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You are here:
PureEnergySystems.com > News > July 25, 2010

Spanning the chasm between invention genius and arrival in the marketplace

There is no lack of great ideas and technologies, but they often languish.  Dave Muchow proposes the establishment of technology screening and incubation centers around the U.S. to finally help some of the many great clean technologies to make it to the market.

by Sterling D. Allan
Pure Energy Systems News
Copyright © 2010

David Muchow


I got a call yesterday from New Energy Congress advisor and Skybuilt Power CEO, David Muchow, informing me of an article he composed that appeared in the Christian Science Monitor on July 16 called New ways to accelerate green energy and jobs in which he points out that the innovation economy depends on inventors, and inventors need more support. He says that problem is not a dearth of good ideas and technologies. The problem is the difficulty of taking those ideas the distance to the marketplace.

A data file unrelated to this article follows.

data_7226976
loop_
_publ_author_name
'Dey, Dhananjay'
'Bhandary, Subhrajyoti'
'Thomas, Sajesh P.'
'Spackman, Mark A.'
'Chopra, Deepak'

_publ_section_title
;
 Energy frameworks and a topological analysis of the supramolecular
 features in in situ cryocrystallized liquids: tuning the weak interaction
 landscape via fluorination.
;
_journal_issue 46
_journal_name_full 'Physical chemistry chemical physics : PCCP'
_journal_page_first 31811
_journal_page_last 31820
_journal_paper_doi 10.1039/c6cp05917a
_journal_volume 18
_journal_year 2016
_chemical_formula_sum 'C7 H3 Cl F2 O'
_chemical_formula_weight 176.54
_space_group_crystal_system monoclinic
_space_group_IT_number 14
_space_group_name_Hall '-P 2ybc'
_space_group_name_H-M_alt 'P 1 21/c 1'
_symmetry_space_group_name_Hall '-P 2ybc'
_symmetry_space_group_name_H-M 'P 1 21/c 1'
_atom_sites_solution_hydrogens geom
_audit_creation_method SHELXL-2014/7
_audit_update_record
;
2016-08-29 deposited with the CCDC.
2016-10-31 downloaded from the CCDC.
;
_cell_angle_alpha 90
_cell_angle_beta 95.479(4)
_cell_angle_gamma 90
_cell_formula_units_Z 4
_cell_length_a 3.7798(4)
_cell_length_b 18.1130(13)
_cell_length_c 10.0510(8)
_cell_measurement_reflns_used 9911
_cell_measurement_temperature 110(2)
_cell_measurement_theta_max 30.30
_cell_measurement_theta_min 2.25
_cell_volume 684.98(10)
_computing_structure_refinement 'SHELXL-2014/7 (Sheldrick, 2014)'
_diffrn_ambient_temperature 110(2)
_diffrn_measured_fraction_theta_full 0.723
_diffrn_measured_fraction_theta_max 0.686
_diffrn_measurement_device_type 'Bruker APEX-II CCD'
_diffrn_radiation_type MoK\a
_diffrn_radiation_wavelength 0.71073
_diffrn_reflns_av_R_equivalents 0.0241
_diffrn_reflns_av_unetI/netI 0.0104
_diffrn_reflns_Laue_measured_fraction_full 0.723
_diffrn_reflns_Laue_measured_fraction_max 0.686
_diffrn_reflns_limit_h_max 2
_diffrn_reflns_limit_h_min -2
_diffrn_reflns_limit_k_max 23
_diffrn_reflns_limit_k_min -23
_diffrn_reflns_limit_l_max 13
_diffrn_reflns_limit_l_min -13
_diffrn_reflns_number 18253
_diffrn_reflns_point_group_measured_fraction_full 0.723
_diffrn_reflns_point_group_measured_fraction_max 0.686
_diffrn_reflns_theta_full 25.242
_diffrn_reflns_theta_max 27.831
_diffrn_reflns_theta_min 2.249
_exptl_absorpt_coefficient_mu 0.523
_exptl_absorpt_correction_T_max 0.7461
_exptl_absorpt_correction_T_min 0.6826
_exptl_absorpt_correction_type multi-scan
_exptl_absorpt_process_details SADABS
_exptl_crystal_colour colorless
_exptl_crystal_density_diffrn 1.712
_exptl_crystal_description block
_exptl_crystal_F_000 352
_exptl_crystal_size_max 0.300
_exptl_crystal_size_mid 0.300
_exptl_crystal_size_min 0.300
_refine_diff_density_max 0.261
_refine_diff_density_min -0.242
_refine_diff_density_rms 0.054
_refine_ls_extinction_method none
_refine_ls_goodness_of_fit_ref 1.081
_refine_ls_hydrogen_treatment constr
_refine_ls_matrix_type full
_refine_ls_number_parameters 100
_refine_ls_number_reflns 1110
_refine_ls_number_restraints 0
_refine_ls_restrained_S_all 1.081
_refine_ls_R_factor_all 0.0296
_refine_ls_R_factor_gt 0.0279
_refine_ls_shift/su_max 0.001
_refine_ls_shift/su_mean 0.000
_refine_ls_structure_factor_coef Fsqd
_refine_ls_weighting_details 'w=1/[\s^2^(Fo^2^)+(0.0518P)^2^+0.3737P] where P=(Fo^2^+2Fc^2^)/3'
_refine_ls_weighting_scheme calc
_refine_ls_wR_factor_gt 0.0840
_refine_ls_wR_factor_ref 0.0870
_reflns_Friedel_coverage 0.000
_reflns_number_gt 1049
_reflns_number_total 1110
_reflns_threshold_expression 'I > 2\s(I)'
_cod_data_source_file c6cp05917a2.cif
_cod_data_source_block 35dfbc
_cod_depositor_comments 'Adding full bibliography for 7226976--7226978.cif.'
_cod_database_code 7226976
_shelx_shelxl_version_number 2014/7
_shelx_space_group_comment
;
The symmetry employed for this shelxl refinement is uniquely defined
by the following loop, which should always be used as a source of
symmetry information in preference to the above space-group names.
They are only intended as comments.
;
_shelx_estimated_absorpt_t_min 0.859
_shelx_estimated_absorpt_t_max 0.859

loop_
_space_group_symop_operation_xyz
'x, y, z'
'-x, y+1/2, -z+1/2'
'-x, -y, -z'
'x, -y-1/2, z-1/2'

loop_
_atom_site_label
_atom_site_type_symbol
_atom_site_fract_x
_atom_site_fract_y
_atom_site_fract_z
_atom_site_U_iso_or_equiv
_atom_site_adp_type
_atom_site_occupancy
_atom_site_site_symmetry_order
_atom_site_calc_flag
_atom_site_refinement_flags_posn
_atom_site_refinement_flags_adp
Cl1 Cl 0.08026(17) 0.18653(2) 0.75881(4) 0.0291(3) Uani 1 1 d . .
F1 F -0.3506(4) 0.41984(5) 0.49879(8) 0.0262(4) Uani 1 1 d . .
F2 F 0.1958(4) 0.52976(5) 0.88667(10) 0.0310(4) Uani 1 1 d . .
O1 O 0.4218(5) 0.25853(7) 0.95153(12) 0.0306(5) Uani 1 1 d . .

All the interim steps can be daunting: proving the proof of principle prototypes, financing and filing patents, developing a professional business plan, engineering the technology into practical embodiments, testing the devices to make sure they will stand up in the marketplace, and getting capital and talent to do all these things in a way that works together successfully. Add on top of that are the obstacles of overcoming opposition to new ideas and fighting the entrenched interests which are threatened by the new idea's success.  Inventors get burned out and disenchanted in the failed process of trying to bring their technology forward.

This is especially daunting in the field of exotic free energy technologies for several reasons. Sterling's Maxim 1 is that a person's eccentricity is directly proportional to how far they are outside the box. And it might be argued that the further you go outside the box, the better the concepts can get. This is where the truly disruptive technologies are birthed. But the problem is that the eccentric personalities that give birth to these ideas have a very difficult time with the personal skills required to attract the kind of talent and money required to take those ideas the distance.

Muchow proposed three things to bridge this seemingly impossible chasm between the inventor with the great idea and prototype and arrival into the marketplace.